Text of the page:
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fakei

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And surely the old wisdom is still true that some oils like rapeseed / canola are better for us than those with high content of saturated fats?
The experts say the rate of omega 6 to omega 3 should be 4:1 or less and the ratio in canola oil 2:1 so it is within the range and has 7% of saturated fat by comparison with olive oil which has 14%.
 
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fakei

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Beware however that vegans need consume salt or have some other sodium source.
 
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fakei

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Barnard, Esselstein, Gregar, Fuhrman, Mcdougal (am I missing anyone?) all say pretty much the same thing but do vary a little bit.
Just now I thought of an interesting project - make a chart about how they differ. Since I just thought of it, i bet someone has already done it. Off the top of my head, i think the main difference with these guys is the value/role of potatoes. :)

Who is your favorite? And why? What do you think he says that is different from anyone/everyone else.

I've only read Gregar, Fuhrman, and Mcdougal. Gregar and Fuhrman (IMHO) are almost interchangeable. I think I like Gregar best because of his NutritionFacts videos and essays. Also, I think Fuhrman has become sort of "commercialized" with his line of supplements and stuff.

I guess part of the equation might be their companion books. Like their cookbooks. and their web presence.

How bout this? if a newbie came to you and wanted a book recommendation, what would you recommend first?
Not being very familiar with works of doctors Fuhrman and Gregor only after watching several videos from VegSource realized there is a fundamental difference between at least the first and the rest.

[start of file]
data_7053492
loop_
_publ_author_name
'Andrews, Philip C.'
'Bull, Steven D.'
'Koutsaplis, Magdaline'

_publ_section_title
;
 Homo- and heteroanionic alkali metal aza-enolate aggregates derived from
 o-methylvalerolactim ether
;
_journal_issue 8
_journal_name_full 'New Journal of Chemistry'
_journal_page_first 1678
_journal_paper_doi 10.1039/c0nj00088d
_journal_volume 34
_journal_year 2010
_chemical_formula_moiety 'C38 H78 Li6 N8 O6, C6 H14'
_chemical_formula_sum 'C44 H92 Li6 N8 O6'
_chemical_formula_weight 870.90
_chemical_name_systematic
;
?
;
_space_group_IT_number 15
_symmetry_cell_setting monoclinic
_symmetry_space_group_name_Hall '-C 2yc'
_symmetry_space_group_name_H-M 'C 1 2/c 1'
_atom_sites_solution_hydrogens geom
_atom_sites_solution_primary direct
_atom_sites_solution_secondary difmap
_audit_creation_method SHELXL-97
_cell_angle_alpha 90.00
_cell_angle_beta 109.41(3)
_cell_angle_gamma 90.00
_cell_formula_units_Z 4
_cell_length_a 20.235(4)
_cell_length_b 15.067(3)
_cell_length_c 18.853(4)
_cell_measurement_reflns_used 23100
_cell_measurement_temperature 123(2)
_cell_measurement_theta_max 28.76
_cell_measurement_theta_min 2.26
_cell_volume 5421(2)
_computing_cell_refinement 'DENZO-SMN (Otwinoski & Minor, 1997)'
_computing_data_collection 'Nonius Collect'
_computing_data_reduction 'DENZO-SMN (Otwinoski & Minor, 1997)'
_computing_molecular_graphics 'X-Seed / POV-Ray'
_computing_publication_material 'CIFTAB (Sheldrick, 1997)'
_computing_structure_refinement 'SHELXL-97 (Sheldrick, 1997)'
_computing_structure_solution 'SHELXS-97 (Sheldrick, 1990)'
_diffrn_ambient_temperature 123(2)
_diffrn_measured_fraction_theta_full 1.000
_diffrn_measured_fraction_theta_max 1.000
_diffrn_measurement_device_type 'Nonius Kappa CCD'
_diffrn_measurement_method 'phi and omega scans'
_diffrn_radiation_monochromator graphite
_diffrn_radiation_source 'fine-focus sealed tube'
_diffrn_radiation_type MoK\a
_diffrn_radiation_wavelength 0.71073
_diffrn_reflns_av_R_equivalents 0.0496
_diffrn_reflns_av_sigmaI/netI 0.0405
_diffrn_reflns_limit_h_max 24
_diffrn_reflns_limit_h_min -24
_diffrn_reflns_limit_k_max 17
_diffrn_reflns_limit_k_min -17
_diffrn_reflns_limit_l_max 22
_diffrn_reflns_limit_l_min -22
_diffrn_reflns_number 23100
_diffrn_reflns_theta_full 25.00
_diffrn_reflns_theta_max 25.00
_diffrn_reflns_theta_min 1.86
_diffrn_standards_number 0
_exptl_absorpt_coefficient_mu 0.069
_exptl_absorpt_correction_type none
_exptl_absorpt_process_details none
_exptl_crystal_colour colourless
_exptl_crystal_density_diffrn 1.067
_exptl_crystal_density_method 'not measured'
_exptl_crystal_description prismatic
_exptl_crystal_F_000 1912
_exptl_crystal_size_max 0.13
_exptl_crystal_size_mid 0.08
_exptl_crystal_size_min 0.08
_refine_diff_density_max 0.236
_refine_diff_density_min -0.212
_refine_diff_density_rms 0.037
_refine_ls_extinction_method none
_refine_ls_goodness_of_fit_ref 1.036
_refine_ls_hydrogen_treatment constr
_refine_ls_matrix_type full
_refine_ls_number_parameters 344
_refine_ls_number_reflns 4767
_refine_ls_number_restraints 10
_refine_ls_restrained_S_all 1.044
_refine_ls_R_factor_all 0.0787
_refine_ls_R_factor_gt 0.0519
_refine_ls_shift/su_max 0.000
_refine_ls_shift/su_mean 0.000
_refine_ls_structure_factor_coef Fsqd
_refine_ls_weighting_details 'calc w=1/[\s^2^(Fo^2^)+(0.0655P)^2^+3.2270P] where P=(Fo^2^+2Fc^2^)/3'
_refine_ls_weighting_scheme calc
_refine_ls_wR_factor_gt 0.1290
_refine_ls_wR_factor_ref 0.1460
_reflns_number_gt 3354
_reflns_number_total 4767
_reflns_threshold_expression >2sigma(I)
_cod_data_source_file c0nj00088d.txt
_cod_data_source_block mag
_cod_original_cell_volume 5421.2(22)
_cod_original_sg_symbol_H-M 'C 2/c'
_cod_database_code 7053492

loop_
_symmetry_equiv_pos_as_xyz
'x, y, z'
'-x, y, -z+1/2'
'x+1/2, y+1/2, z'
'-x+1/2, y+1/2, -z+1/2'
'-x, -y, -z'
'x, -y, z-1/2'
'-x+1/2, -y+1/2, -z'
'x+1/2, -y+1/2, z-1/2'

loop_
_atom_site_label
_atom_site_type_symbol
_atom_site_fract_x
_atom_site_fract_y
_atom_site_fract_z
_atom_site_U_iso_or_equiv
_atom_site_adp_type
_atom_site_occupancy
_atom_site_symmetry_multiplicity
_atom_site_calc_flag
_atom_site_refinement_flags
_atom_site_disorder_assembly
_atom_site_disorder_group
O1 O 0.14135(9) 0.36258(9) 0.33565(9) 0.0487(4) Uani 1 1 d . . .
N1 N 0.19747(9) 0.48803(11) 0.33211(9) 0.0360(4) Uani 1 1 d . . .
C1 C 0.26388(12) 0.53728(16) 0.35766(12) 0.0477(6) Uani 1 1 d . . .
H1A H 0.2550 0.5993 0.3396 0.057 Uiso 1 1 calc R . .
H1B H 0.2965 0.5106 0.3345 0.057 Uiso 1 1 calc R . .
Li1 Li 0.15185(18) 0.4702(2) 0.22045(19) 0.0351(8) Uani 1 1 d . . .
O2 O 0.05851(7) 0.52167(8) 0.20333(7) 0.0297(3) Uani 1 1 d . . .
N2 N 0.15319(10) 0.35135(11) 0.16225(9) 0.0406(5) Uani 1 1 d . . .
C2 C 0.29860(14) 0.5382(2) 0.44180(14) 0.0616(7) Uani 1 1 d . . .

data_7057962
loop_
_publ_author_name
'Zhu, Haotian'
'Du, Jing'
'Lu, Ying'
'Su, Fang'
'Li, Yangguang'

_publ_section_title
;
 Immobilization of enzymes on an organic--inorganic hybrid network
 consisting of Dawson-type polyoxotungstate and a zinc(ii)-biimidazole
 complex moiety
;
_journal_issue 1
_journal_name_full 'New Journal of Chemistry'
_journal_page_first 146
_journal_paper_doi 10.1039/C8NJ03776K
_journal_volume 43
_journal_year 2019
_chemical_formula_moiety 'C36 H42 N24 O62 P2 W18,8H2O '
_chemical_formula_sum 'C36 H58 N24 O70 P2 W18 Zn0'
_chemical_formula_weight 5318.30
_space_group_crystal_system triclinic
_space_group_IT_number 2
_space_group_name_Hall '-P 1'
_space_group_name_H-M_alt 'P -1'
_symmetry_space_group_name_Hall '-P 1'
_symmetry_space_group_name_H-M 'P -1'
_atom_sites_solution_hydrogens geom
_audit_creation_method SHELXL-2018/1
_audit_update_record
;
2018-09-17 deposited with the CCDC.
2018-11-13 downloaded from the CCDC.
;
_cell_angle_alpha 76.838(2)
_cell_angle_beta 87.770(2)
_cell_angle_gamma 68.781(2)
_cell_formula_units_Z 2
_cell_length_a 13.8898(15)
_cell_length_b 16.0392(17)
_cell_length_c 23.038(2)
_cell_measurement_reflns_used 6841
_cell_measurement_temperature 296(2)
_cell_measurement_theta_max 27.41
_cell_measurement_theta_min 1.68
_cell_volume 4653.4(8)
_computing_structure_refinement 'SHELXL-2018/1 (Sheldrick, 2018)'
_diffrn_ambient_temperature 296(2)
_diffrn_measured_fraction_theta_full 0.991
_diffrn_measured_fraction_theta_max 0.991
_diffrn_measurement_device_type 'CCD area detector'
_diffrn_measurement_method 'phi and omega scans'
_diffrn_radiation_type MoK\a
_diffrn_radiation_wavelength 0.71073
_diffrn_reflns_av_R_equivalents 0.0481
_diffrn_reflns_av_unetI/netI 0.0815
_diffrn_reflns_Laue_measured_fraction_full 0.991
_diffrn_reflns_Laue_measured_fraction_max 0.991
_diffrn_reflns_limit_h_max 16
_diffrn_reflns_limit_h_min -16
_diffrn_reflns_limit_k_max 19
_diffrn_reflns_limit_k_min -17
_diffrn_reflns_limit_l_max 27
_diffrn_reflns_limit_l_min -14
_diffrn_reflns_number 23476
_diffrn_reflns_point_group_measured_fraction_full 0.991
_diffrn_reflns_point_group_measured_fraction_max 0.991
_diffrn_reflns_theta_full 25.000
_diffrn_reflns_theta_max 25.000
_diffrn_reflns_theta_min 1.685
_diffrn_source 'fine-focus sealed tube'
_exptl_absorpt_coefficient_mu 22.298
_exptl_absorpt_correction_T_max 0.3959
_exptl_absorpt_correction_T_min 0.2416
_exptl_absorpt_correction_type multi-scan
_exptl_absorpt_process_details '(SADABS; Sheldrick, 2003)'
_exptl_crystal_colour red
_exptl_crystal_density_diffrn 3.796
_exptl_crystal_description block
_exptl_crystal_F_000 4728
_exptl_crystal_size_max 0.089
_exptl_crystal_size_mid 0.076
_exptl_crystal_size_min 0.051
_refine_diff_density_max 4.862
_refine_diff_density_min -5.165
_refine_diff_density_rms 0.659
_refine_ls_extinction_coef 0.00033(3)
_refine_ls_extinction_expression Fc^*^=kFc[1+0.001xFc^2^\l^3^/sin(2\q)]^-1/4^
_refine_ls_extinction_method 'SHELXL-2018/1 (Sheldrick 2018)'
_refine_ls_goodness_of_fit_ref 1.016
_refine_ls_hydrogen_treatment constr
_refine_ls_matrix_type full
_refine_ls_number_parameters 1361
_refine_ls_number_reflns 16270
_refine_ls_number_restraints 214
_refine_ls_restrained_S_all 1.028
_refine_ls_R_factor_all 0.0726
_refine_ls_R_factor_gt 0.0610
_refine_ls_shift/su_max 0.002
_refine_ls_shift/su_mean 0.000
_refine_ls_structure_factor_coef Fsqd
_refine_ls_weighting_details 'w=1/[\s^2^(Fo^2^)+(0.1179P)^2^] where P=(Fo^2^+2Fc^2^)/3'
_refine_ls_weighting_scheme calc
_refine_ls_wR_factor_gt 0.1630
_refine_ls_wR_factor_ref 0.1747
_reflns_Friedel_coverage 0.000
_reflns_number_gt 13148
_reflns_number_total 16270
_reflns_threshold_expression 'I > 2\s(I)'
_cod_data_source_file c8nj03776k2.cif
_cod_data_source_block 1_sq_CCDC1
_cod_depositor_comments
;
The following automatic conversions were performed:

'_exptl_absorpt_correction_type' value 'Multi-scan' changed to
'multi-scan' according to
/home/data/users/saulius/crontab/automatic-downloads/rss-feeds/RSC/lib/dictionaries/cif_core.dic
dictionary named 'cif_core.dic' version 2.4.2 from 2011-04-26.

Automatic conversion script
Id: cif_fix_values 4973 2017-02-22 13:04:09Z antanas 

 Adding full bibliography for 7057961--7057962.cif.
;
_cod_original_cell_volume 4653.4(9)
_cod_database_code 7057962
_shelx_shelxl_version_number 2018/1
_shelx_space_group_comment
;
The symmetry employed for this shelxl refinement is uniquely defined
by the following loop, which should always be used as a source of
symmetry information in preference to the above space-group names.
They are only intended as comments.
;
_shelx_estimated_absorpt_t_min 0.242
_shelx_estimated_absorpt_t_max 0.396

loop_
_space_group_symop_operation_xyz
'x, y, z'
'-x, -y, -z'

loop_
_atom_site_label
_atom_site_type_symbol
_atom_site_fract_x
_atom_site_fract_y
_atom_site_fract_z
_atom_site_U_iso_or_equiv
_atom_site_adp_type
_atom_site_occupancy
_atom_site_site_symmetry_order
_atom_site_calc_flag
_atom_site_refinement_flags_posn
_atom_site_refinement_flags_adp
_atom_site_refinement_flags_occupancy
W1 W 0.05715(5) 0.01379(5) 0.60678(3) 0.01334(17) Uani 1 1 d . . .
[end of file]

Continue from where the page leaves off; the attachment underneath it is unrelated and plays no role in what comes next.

Personally the not becoming nutrient obsessed makes more sense. Also the diet proposed by doctors Campbell, Esselstyn and MacDougal is a diet for all pockets. Nuts are expensive and so are supplements.

 
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Lou

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I've read Fuhrman and Gregar. My familiarity with the rest pretty much is based on a few videos and what every other VFers have told me.
I think there is little to no differences with Fuhrman and Gregar. I think one YouTuber made a video on the differences but I can't remember what her conclusions were.
As far as I can tell, the other WFPB doctors disagree on very little - maybe the role and importance of potatoes.
Except for B12, I don't think any of these guys require supplement in their diets. However Fuhrman sells supplements on his website.
Not all nuts are expensive. You can buy 2lbs of peanuts for as little as $5. That is like 30¢ a day.
Not all supplements are expensive. A good multi might cost as little as 4¢ a day.
 

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I guess I mostly eat a mix of both (if I'm not in vegan junk food mode that is, lol).

Fuhrman's approach is not enough starches for me. McDougall/Barnard's approach etc. is not heavy enough on beans and nuts for me.

So in the end I eat more beans and nuts than McDougall/Barnard recommend and more starches than Fuhrman recommends (again, if I'm not in vegan junk food mode, lol).